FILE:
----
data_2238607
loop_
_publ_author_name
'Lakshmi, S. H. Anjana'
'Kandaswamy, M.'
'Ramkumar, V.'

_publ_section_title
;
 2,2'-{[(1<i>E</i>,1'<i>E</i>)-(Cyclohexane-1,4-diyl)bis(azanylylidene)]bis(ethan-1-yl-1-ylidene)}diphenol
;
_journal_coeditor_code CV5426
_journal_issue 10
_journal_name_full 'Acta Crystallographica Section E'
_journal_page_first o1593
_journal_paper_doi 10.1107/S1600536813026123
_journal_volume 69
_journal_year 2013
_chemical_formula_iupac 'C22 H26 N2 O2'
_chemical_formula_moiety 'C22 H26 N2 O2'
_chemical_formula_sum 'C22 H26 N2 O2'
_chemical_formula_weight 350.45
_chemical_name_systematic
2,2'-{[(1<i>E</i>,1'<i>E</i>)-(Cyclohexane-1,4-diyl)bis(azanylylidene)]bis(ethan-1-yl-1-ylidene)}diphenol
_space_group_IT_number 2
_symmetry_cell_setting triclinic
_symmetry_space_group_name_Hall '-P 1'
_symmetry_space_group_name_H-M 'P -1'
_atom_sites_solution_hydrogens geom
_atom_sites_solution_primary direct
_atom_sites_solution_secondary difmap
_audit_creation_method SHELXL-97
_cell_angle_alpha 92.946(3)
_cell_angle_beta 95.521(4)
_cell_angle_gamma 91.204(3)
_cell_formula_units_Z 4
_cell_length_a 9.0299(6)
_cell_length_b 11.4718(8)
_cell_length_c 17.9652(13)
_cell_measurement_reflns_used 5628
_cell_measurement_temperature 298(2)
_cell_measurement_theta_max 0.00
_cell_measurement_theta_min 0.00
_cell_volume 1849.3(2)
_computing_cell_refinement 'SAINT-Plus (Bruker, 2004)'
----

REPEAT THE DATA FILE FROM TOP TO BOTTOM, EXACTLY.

data_2238607
loop_
_publ_author_name
'Lakshmi, S. H. Anjana'
'Kandaswamy, M.'
'Ramkumar, V.'

_publ_section_title
;
 2,2'-{[(1<i>E</i>,1'<i>E</i>)-(Cyclohexane-1,4-diyl)bis(azanylylidene)]bis(ethan-1-yl-1-ylidene)}diphenol
;
_journal_coeditor_code CV5426
_journal_issue 10
_journal_name_full 'Acta Crystallographica Section E'
_journal_page_first o1593
_journal_paper_doi 10.1107/S1600536813026123
_journal_volume 69
_journal_year 2013
_chemical_formula_iupac 'C22 H26 N2 O2'
_chemical_formula_moiety 'C22 H26 N2 O2'
_chemical_formula_sum 'C22 H26 N2 O2'
_chemical_formula_weight 350.45
_chemical_name_systematic
2,2'-{[(1<i>E</i>,1'<i>E</i>)-(Cyclohexane-1,4-diyl)bis(azanylylidene)]bis(ethan-1-yl-1-ylidene)}diphenol
_space_group_IT_number 2
_symmetry_cell_setting triclinic
_symmetry_space_group_name_Hall '-P 1'
_symmetry_space_group_name_H-M 'P -1'
_atom_sites_solution_hydrogens geom
_atom_sites_solution_primary direct
_atom_sites_solution_secondary difmap
_audit_creation_method SHELXL-97
_cell_angle_alpha 92.946(3)
_cell_angle_beta 95.521(4)
_cell_angle_gamma 91.204(3)
_cell_formula_units_Z 4
_cell_length_a 9.0299(6)
_cell_length_b 11.4718(8)
_cell_length_c 17.9652(13)
_cell_measurement_reflns_used 5628
_cell_measurement_temperature 298(2)
_cell_measurement_theta_max 0.00
_cell_measurement_theta_min 0.00
_cell_volume 1849.3(2)
_computing_cell_refinement 'SAINT-Plus (Bruker, 2004)'